Child Injury at Day Care – Using Georgia Licensing Standards for Day Care Centers to Prove Negligence

When an injury to a child occurs at a day care center it is probable that State of Georgia licensing standards and Bright From The Start regulations have been violated.

Bright From The Start (also known as the Georgia Department of Early Care and Learning) is the agency charged with enforcing Georgia’s child safety, health and welfare laws in connection with child care learning centers.

When a child is hurt at a day care center and that injury was caused by a failure to adhere to Georgia licensing standards and/or regulations promulgated by the Georgia Department of Early Care and Learning, this violation of Georgia law or regulation may form the basis of a negligence per se (negligence as a matter of law or negligence “on its face”) claim.

An attorney that is familiar with the laws and regulations that pertain to child care learning centers can determine if any such violations existed and led to the harm caused your child.

There are numerous safety-related subjects addressed in the regulations and the applicability of different aspects of the regulations varies depending on whether a day care center is categorized as a “family day care home,” “group day care home,” day care center” or some other designation. It is important to determine the legal designation of what kind of child care learning center your child was attending before researching which regulations apply.

Some of the definitions that determine what category a center falls into are found here:

O.C.G.A. Section 20-1A-2

One reason it is imperative to have an attorney review your situation by consulting the Georgia licensing standards and related regulations is that there are MANY detailed rules and regulations with which child care learning centers must comply. Since many specific requirements exist, and your claim may be much stronger if we can demonstrate the center violated one or more of them, we want to carefully evaluate the center’s compliance. If we can establish non-compliance we can also establish that IF the center had been compliant your child’s injury would have been preventable.

To give one example of the kind of detailed rules centers must follow, you might take a look at what is required regarding infant sleeping safety requirements in Section 290-2-3-.19 of the Bright From The Start Rules and Regulations for owners and operators of Family Day Care Homes.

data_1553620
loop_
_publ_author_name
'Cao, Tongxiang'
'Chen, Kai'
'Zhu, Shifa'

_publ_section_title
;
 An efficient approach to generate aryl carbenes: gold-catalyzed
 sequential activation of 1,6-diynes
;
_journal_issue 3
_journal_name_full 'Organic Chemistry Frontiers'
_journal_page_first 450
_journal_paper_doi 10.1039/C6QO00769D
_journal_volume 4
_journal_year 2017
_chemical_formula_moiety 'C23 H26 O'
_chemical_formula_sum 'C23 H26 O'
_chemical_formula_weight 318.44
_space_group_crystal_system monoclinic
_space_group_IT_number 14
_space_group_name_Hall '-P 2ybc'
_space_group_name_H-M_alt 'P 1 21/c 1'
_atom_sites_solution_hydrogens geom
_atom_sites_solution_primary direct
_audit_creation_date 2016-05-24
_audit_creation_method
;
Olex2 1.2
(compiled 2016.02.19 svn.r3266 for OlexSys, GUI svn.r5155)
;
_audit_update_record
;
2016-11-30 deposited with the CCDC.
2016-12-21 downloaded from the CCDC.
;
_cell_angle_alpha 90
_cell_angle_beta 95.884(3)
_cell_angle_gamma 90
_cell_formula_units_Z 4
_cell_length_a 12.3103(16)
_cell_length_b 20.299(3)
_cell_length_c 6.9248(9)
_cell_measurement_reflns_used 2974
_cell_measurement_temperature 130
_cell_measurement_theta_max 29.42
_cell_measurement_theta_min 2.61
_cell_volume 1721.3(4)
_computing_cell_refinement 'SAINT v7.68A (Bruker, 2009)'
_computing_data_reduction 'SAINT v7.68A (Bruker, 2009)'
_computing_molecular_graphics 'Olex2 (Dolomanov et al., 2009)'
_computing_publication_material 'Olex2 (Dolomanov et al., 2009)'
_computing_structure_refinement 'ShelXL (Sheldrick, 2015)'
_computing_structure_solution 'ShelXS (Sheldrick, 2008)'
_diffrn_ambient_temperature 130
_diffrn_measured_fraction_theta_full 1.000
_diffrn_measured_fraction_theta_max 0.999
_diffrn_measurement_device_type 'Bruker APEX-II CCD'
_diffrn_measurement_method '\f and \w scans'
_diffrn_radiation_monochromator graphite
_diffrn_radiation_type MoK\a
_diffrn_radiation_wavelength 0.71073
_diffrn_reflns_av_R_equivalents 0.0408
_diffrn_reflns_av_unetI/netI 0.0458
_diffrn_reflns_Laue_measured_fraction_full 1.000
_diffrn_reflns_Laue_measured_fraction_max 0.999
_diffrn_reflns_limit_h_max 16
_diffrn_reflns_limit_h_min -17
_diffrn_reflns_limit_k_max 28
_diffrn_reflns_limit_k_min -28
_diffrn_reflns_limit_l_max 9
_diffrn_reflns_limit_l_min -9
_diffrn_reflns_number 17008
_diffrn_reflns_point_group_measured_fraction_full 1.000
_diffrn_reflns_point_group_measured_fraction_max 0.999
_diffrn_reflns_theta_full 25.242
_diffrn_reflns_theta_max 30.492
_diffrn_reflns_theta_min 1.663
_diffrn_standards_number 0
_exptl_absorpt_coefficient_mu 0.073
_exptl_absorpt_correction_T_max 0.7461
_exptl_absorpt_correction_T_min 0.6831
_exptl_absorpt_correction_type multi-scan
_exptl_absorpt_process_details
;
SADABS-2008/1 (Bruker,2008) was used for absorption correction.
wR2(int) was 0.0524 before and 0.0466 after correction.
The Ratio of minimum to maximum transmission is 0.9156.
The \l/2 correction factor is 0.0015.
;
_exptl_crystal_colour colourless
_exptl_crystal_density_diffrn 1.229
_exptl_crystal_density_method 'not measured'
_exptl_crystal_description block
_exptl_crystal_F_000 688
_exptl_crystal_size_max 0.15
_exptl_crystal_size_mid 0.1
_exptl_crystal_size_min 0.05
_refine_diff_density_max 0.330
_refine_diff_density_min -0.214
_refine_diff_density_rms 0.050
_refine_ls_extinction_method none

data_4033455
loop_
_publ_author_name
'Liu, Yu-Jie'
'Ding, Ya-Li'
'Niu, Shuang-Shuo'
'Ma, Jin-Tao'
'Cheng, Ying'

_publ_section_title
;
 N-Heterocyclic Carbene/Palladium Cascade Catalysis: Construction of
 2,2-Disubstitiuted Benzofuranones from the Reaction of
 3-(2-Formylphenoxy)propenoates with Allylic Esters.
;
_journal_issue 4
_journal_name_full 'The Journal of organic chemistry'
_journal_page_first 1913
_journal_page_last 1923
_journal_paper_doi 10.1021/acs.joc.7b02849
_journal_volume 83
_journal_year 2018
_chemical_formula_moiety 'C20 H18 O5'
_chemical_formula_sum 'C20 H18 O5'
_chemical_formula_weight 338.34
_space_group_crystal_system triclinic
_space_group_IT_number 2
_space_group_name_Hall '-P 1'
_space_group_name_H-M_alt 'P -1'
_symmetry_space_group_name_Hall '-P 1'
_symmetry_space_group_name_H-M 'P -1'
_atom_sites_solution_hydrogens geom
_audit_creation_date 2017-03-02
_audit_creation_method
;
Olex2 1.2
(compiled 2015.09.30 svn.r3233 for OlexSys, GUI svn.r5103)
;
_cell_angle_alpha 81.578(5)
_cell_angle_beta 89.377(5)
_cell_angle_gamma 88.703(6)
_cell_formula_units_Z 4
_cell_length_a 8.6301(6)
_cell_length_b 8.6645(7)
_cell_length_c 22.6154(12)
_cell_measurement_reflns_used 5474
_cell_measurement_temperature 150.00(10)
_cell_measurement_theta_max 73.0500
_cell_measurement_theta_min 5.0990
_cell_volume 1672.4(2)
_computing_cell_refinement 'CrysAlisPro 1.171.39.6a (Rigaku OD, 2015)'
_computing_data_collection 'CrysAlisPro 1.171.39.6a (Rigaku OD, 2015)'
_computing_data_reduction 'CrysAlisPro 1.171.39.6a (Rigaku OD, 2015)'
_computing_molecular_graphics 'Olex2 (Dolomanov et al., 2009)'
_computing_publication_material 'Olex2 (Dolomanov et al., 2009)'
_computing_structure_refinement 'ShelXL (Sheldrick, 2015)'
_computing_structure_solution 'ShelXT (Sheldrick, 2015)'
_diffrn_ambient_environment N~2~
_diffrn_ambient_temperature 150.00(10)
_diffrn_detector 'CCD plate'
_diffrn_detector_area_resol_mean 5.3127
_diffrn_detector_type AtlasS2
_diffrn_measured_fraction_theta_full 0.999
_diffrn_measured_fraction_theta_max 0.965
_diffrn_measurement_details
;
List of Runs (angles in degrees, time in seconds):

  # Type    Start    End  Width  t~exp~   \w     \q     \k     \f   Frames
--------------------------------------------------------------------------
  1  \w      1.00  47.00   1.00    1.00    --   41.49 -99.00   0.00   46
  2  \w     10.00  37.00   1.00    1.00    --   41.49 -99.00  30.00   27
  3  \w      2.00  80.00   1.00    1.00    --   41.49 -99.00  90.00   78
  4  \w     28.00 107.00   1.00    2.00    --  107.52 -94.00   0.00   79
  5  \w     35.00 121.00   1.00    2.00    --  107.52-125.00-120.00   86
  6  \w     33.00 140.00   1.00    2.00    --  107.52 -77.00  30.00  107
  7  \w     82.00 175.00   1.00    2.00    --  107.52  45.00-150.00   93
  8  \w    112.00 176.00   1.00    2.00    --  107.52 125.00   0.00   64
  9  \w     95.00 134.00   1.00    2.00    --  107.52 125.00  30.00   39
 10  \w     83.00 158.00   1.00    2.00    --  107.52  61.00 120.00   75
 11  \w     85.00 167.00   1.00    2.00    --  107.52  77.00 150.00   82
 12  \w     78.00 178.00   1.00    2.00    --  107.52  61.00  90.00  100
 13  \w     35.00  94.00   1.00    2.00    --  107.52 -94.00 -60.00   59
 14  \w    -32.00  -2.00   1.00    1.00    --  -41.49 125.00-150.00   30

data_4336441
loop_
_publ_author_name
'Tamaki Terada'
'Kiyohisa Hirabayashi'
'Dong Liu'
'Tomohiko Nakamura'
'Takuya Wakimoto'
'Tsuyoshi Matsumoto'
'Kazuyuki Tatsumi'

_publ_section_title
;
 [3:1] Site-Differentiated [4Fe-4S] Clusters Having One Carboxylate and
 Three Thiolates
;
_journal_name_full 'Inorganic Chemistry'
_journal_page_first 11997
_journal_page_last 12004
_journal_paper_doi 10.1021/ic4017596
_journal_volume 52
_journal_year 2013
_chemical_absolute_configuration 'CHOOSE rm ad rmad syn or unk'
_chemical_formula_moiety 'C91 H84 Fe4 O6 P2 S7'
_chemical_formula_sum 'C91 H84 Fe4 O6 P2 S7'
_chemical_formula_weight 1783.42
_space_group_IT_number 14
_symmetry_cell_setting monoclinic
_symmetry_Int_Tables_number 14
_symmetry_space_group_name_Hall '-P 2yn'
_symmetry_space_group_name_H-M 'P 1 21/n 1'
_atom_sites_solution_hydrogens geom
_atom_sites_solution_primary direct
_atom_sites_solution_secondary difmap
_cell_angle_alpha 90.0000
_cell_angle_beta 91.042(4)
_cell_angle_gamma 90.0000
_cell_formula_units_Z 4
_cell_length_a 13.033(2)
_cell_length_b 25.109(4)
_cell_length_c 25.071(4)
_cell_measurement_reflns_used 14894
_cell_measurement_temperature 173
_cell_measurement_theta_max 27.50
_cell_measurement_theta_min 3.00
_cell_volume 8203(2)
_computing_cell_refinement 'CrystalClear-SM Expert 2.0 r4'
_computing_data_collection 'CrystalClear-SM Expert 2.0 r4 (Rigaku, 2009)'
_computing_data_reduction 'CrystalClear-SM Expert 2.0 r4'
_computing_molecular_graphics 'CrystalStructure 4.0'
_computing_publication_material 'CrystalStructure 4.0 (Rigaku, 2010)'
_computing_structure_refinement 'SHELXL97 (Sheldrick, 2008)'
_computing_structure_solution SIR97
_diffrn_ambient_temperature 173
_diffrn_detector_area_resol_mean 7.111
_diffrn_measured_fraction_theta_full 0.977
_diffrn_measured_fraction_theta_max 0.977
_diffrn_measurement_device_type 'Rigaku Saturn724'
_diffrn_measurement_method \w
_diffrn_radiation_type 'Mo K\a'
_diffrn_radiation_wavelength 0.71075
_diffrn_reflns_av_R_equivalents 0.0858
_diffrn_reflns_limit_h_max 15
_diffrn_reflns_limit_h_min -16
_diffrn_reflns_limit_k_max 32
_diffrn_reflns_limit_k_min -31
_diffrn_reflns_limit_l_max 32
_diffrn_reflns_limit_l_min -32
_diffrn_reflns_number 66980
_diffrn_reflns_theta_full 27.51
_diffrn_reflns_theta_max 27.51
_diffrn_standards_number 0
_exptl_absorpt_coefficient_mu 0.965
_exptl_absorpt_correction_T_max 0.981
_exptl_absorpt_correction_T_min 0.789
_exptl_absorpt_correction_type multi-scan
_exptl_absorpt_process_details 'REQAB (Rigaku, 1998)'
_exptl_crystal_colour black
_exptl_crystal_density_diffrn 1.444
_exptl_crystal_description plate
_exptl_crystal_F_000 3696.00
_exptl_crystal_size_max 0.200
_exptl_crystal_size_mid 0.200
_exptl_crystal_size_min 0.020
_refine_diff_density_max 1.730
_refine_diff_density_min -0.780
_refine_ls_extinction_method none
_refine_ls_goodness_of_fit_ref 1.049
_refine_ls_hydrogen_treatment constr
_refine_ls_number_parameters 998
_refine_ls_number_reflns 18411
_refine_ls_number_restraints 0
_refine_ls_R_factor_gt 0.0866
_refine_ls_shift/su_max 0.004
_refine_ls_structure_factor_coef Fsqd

290-2-3-.19 Infant-Sleeping Safety Requirements.

In order to reduce the risk of Sudden Infant Death Syndrome (SIDS), staff shall put an
infant to sleep on the infant’s back unless the home has been provided a physician’s
written statement authorizing another sleep position for that particular infant. The infant
shall be placed for sleeping on a firm, tight-fitting mattress in a sturdy and safe crib. If
the crib has side bars, the bars will be no more than two and three eighths inches (2 3
/8") apart. Any crib used for sleeping shall have a tight-fitting bottom crib sheet with no
pillows, quilts, comforters, bumper pads, sheepskins, stuffed toys, or other soft items in
the crib. If a blanket is required for the comfort of the infant, the infant’s feet shall be
placed at the foot of the crib and the infant shall be covered with the blanket only to chest
level with the blanket tucked firmly under the crib mattress. The infant’s sleeping area
shall be maintained within a temperature range of sixty-five (65) to eighty-five (85)
degrees depending upon the season. When an infant can easily turn over onto his or her
stomach, staff shall continue to put the infant to sleep initially on the infant’s back but
allow the infant to roll over onto his or her stomach as the infant prefers. Positioning
devices that restrict an infant’s movement in the crib shall not be used unless a
physician’s written statement authorizing its use is provided for that particular infant.

1 thought on “Child Injury at Day Care – Using Georgia Licensing Standards for Day Care Centers to Prove Negligence

  1. Pingback: CASE RESULTS – CHILD DAYCARE INJURY – BROKEN LEG | kidinjurylaw

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